Pour cake batter into prepared pan. Use an offset spatula to even it out, making sure the batter reaches all four corners and edges of the pan. Using your fingers to crumble the cinnamon-sugar-flour mixture into pea-sized pieces evenly over cake batter.
Bake for 35-45 minutes, until cake is browned and a toothpick inserted into the center comes out clean.
Allow to cool for 30 minutes in pan before using aluminum foil to remove cake from pan, move to a wire rack to cool completely. If desired, dust with confectioners’ sugar before serving.
Storage: May be tightly wrapped in plastic wrap and kept at room temperature for up to 2 days.
I’ve been dying to make this cake again since the summer fruit started appearing in the grocery store. Not as pretty as the photos in the magazine, but this cake is a light summer treat.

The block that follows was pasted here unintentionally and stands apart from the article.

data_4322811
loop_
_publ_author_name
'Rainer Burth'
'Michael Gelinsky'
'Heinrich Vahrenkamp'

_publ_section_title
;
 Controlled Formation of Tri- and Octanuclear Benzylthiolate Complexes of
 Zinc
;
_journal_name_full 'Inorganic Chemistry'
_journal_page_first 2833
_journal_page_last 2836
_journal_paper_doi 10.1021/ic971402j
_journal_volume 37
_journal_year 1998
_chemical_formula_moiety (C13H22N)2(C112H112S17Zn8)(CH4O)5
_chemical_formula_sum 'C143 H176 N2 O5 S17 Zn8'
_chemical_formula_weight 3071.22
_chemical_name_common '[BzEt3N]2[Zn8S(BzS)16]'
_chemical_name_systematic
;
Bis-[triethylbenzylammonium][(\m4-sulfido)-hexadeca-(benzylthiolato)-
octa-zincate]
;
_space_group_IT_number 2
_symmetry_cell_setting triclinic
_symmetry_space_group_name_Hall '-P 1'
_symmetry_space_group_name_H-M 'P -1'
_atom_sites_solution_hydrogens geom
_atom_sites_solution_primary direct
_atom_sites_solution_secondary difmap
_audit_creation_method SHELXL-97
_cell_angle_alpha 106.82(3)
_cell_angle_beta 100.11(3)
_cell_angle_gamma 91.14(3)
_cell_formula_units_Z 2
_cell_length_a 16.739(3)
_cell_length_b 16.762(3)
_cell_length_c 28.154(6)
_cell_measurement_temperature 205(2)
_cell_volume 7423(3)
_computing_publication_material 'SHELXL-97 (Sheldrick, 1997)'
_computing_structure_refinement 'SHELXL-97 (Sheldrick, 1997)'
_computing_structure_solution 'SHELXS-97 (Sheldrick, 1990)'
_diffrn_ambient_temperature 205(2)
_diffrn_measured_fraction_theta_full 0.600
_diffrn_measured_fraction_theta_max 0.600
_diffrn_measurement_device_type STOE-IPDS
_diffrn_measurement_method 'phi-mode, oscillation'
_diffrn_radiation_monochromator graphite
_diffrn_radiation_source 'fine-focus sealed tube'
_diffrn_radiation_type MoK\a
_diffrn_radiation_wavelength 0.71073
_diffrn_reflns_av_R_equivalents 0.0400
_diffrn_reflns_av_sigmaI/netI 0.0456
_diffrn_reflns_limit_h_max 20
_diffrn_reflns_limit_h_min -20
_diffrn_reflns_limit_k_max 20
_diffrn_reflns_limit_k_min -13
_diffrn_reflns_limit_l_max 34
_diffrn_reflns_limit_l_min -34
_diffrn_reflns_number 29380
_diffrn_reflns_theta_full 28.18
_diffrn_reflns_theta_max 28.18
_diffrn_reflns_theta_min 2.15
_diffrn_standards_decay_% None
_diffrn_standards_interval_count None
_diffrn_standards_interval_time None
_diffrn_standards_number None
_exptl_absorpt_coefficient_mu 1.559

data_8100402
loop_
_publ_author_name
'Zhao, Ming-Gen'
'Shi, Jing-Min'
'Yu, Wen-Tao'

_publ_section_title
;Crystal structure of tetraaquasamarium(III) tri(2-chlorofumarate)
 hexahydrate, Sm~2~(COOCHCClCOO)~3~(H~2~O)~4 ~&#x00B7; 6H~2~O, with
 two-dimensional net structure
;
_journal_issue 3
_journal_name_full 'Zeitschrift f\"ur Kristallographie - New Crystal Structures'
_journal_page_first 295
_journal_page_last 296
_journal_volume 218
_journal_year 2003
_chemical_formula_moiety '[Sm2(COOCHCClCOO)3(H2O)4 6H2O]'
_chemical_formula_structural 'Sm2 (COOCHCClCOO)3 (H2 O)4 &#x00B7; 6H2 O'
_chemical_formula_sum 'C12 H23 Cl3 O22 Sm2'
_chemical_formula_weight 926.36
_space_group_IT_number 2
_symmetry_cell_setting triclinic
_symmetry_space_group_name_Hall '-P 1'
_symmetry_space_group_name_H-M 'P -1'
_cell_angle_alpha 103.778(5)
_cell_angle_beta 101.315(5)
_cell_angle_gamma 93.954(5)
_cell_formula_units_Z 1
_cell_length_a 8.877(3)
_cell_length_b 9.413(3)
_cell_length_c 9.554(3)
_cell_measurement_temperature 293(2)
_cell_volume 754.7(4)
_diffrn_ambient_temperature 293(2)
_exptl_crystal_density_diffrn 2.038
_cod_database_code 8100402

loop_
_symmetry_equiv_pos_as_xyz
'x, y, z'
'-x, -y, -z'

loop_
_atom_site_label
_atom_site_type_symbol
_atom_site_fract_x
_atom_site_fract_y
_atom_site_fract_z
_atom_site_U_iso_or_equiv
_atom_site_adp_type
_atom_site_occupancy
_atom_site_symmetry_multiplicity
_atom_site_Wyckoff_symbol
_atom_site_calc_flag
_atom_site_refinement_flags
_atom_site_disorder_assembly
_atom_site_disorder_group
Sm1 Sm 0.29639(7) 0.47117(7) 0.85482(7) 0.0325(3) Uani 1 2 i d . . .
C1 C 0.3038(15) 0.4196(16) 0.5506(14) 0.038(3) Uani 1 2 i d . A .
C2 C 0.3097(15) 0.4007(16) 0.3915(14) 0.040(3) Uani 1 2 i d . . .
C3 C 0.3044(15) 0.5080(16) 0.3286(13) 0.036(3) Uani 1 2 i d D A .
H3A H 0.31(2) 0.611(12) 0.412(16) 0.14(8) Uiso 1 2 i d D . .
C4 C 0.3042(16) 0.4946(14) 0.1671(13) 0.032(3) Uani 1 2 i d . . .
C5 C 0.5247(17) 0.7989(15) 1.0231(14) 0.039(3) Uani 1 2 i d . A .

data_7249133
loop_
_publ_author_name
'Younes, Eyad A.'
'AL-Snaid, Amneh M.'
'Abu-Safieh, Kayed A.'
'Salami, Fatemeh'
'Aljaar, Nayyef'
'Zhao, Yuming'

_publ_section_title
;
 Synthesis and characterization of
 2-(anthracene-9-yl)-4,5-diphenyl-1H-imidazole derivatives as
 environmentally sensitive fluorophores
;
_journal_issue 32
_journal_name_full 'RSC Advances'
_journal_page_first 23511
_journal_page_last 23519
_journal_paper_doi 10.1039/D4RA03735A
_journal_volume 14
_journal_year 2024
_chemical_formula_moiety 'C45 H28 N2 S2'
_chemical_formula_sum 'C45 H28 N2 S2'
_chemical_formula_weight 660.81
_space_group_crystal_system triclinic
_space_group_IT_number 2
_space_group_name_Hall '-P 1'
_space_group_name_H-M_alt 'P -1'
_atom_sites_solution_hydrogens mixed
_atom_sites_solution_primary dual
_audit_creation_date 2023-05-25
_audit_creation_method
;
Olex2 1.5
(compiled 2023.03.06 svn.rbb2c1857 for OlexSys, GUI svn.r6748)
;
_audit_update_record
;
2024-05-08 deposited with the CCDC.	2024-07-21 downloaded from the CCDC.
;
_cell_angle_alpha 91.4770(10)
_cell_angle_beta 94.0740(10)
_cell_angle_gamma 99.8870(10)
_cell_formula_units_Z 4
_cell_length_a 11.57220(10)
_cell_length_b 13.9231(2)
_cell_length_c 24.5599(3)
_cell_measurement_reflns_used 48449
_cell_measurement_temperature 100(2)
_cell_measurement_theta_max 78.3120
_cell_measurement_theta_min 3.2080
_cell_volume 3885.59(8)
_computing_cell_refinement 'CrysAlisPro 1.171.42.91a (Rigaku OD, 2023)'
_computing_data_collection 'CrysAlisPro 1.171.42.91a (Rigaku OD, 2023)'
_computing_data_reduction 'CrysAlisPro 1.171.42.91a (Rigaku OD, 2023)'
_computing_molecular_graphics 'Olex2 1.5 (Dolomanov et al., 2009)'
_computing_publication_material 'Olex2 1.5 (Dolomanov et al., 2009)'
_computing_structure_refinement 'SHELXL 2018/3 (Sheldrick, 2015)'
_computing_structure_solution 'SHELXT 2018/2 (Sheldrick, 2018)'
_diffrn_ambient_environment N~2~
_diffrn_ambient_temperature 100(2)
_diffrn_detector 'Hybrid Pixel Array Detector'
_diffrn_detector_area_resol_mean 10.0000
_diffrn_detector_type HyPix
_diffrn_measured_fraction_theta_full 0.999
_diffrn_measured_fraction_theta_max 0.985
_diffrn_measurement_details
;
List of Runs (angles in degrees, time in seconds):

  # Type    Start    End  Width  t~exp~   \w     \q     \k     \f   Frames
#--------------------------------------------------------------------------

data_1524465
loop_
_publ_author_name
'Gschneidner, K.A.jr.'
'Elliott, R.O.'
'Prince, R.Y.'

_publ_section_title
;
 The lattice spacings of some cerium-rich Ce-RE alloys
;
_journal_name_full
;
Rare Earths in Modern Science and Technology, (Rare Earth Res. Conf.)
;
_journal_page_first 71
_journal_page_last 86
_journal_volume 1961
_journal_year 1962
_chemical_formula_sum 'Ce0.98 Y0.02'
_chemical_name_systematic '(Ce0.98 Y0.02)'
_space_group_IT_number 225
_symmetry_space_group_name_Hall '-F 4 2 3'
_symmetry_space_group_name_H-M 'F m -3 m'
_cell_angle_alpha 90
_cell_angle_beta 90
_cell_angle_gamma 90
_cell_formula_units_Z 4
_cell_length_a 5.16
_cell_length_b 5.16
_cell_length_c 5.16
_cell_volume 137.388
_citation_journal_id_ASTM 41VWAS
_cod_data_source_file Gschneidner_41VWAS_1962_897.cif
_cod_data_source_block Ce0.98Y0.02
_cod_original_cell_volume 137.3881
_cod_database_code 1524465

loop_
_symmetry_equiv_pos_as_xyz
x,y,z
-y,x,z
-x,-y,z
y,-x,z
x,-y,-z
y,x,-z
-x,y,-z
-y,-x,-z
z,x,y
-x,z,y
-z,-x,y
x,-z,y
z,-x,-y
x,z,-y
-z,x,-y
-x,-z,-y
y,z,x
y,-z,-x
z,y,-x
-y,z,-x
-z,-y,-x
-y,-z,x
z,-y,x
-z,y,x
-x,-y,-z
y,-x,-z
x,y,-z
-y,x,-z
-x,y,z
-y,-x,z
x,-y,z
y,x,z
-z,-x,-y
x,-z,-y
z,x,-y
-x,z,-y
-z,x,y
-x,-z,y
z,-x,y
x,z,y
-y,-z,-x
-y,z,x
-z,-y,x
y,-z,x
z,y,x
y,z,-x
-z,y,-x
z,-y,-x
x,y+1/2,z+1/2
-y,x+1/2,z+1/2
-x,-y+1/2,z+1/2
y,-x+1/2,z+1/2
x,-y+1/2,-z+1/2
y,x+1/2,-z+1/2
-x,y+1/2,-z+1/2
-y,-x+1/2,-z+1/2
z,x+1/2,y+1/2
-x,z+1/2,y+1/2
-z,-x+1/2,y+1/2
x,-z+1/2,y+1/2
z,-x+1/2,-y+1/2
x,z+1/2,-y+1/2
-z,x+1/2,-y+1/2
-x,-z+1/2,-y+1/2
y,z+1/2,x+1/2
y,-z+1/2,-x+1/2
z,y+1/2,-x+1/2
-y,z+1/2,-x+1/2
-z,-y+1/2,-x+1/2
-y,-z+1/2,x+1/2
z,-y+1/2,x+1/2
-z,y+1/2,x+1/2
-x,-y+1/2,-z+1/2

Raspberry Peach Cake
Adapted from Fine Cooking No. 80 (p. 68)
Ingredients for the Cake:
- 1 1/3 c. all-purpose flour, more for the pan
- 1 tsp. baking powder
- 1/4 tsp. baking soda
- 1/4 tsp. salt
- 6 Tbs. unsalted butter, at room temperature, plus extra for the pan
- 1 c. granulated sugar
- 2 large eggs
- 1 1/2 tsp. finely grated orange zest
- 1/2 tsp. vanilla extract
- 2/3 c. plain yogurt
Ingredients for the Topping:
- 1/2 large, ripe peach, sliced very thinly (~ 1/16 an inch)
- 3/4 c. fresh raspberries
- 1 Tbs. granulated sugar
- 1 Tbs. all-purpose flour
Make the Cake:
Preheat oven to 350F.
Lightly butter a 9-inch round baking pan. Line the bottom with parchment paper (trace pan and cut out a circle). Butter the parchment paper and the sides of the pan. Gently sprinkle with flour, tapping out the excess.